Originally written while the author was a prisoner of the US Army in 194546, Black Edelweiss
is a boon to serious historians and WWII buffs alike. In a day in which most memoirs are written at half a centurys distance, the former will be gratified by the authors precise recall facilitated by the chronologically short-range (a matter of one to seven years) at which the events were captured in writing. Both will appreciate and enjoy the abundantly detailed, exceptionally accurate combat episodes.
Even more than the strictly military narrative, however, the author has crafted a searingly candid view into his own mind and soul. As such, Black Edelweiss is much more than a "ripping yarn" or a low-level military history. Black Edelweiss joins not only the growing body of German military memoirs, but the more select, more narrowly-focused group of personal memoirs by other Waffen-SS enlisted men. Beyond the microcosmic view of combat these books relateto the extent that they are honest and candidsuch books are important for what they can reveal about their authors motivations and reflections on those impulses and their consequences. To date, these works differ significantly.
As it joins the ranks of the books in this genre, Black Edelweiss makes a unique and very important contribution. It is a true, personal account of the authors war years, first at school and then with the Waffen-SS, which he joined early in 1943 at the age of seventeen. For a year and a half, the author fought as a machine gunner in SS-Mountain Infantry Regiment 11 "Reinhard Heydrich," mainly in the arctic and sub-arctic reaches of Soviet Karelia and Finland, and later at the Western frontier of the Third Reich. The characters in the story are real, and the conversations and actions are recounted to the best of his ability from the short distance at which he wrote the manuscript in 194546.
Apart from the piercing insights into the question of why the German soldier fought as he did, what makes this book truly unique is the authors anguished, yet resolute examination of the dialectic between the honorable and valorous comportment of his comrades and the fundamentally reprehensible conduct of about 35,000 men behind the front lines who nevertheless wore the same uniform.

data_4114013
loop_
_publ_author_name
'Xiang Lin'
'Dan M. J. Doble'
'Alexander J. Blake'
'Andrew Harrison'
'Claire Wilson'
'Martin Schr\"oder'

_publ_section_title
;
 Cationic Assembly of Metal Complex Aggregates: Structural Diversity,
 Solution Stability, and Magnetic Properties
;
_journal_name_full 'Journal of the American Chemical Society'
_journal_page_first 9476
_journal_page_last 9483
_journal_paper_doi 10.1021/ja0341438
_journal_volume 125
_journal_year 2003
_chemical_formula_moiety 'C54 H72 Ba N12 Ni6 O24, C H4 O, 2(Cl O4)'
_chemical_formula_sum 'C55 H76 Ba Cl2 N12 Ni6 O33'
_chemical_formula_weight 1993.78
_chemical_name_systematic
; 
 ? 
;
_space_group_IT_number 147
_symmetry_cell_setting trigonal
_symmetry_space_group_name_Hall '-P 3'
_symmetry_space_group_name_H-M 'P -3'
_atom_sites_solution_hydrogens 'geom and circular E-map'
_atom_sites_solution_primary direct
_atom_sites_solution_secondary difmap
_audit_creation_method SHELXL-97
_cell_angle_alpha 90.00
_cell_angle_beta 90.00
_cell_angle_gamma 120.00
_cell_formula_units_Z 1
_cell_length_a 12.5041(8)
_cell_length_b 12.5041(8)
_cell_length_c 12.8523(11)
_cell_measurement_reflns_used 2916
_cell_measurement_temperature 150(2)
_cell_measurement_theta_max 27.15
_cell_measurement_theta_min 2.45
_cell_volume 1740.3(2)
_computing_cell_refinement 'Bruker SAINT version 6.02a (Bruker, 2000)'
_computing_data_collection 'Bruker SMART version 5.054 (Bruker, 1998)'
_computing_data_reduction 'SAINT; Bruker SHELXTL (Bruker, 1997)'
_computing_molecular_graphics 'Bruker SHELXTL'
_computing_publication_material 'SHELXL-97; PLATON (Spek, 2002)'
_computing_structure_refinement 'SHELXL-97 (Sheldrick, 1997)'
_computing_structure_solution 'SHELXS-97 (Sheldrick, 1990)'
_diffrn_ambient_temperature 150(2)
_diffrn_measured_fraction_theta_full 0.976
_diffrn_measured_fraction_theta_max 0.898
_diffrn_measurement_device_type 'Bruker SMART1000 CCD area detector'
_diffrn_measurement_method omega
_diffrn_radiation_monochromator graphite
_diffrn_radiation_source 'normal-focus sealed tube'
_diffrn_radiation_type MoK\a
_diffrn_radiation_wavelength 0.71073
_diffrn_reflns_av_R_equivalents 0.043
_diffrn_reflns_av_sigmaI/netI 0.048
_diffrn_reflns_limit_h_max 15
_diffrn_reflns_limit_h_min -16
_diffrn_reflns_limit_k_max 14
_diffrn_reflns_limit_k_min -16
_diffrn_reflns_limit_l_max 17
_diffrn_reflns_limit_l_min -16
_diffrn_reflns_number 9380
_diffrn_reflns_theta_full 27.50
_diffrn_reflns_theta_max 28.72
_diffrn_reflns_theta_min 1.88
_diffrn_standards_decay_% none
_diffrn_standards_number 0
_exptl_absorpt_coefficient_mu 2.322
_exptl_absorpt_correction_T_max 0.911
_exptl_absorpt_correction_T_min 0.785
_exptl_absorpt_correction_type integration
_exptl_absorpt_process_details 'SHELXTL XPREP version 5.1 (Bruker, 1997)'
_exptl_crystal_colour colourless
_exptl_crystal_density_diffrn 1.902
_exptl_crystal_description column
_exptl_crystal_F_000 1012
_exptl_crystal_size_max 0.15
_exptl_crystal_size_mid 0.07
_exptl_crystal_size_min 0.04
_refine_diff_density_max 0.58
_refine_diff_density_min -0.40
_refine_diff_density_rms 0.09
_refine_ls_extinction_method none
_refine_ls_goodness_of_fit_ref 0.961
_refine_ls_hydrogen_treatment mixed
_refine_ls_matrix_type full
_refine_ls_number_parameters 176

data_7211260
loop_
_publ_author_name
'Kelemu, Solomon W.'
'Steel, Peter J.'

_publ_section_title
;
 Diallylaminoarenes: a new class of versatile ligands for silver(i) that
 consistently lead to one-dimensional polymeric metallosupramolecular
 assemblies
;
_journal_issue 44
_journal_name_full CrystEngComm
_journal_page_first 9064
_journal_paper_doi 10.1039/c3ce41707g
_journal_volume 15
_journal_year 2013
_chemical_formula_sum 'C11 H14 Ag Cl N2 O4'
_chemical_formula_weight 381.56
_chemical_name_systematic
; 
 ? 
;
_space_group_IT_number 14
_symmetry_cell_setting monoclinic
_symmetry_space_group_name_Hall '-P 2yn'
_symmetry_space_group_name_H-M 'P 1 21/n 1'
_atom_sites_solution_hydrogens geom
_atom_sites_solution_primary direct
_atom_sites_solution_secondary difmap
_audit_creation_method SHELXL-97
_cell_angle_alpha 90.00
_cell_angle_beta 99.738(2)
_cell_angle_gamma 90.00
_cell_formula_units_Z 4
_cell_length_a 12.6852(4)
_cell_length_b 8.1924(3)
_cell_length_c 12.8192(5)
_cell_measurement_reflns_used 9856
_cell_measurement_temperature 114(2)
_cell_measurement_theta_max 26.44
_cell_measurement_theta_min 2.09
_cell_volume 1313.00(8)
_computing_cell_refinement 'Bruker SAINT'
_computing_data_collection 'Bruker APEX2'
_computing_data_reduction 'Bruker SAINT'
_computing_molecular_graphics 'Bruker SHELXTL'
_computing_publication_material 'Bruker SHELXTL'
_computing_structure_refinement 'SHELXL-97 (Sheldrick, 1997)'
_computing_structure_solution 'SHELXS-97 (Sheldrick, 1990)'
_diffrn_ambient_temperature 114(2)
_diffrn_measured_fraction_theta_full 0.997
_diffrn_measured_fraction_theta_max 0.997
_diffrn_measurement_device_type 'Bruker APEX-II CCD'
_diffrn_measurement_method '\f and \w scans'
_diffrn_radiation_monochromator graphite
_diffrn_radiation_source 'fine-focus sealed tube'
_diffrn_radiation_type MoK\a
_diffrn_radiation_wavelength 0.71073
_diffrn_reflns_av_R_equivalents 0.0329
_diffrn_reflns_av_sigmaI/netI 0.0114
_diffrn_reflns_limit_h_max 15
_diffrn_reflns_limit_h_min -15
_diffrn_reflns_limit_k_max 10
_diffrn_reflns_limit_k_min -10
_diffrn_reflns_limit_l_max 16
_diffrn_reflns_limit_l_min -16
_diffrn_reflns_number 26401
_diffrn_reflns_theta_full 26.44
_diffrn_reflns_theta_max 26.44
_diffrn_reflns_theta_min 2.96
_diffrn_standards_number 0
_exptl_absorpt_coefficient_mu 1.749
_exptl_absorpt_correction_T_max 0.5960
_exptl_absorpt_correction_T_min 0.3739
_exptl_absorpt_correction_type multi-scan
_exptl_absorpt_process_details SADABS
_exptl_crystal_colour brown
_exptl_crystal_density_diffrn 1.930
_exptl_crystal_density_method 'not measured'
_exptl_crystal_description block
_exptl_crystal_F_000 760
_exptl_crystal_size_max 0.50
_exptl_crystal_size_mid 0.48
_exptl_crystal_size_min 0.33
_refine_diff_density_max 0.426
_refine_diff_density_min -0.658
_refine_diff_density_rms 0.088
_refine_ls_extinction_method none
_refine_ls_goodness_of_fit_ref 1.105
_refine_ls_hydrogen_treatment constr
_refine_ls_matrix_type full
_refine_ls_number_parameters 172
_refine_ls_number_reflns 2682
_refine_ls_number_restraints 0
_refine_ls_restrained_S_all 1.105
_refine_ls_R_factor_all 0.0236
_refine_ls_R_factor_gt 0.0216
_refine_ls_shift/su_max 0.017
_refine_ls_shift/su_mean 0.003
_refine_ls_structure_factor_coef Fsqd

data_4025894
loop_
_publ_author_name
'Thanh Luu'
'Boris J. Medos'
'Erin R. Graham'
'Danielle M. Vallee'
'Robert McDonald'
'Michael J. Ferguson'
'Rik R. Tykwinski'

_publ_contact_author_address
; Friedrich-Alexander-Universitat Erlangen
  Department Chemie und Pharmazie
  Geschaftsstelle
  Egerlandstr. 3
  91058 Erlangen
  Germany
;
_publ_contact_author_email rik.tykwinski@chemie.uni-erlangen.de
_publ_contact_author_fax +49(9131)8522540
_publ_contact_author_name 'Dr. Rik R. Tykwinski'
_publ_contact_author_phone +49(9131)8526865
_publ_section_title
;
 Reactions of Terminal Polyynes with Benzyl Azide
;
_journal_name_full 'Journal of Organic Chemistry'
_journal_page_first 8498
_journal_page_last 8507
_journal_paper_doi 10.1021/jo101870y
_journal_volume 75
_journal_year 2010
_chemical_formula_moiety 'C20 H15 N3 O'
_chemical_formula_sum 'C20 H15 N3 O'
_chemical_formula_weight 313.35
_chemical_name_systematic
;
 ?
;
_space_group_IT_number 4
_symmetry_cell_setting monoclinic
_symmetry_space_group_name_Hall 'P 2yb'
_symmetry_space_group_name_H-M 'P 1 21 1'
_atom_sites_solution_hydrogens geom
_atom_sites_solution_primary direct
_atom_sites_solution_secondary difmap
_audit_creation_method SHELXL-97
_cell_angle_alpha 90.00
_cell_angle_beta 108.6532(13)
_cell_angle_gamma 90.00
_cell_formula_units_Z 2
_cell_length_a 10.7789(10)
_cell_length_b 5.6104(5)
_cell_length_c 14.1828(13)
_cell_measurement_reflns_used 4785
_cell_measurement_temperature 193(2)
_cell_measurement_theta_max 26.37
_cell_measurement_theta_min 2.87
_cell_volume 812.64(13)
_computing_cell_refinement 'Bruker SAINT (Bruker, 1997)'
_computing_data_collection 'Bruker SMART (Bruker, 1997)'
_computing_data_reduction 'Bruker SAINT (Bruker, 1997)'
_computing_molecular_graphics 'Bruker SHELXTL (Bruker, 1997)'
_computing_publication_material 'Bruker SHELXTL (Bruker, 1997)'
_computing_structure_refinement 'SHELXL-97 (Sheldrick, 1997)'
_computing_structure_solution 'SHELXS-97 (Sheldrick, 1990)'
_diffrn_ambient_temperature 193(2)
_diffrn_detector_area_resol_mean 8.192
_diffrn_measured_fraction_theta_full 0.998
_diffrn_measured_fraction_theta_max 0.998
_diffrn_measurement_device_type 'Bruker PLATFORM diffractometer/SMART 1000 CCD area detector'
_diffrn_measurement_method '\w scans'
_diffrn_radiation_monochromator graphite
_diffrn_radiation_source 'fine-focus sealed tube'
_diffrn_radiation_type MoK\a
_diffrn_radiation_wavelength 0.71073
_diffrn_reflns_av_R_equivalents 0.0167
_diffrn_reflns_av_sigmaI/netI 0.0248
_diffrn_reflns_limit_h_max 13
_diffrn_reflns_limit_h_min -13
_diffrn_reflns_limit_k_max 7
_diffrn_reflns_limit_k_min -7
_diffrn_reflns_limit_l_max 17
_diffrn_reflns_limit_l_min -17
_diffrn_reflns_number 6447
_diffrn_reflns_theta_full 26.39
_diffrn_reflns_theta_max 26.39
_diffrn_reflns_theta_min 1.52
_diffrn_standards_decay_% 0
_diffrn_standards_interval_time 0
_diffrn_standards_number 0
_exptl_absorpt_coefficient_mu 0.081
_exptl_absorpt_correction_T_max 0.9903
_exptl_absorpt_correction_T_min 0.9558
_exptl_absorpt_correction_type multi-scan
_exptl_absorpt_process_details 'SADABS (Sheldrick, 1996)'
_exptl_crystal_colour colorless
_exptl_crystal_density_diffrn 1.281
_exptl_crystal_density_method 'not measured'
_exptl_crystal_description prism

During his captivity, the author was assigned for a time as a clerk to a US Army Judge Advocate Generals Corps officer, and in the performance of his administrative duties, the author had access to the mounting reams of documentation of the Holocaust. His growing recognition of the involvement of Waffen-SS personnel in the monstrous crimes of that process caused him to dig deeply into his soul, to examine his most intimate and private motivations and thoughts, and to reevaluate the most basic assumptions of his life to that point. The author captured this process and the result in the notes which became this book.
Honestly, forthrightly, and courageously told, Black Edelweiss is a precious gift to historians and other students of World War II. It not only provides a glimpse into the attributes that made the German armed forces a formidable and tenacious foe, but squarely confronts the most painful issue facing German World War II veterans in general, and Waffen-SS veterans in particular.
Supported by 22 photos, 8 maps, and notes.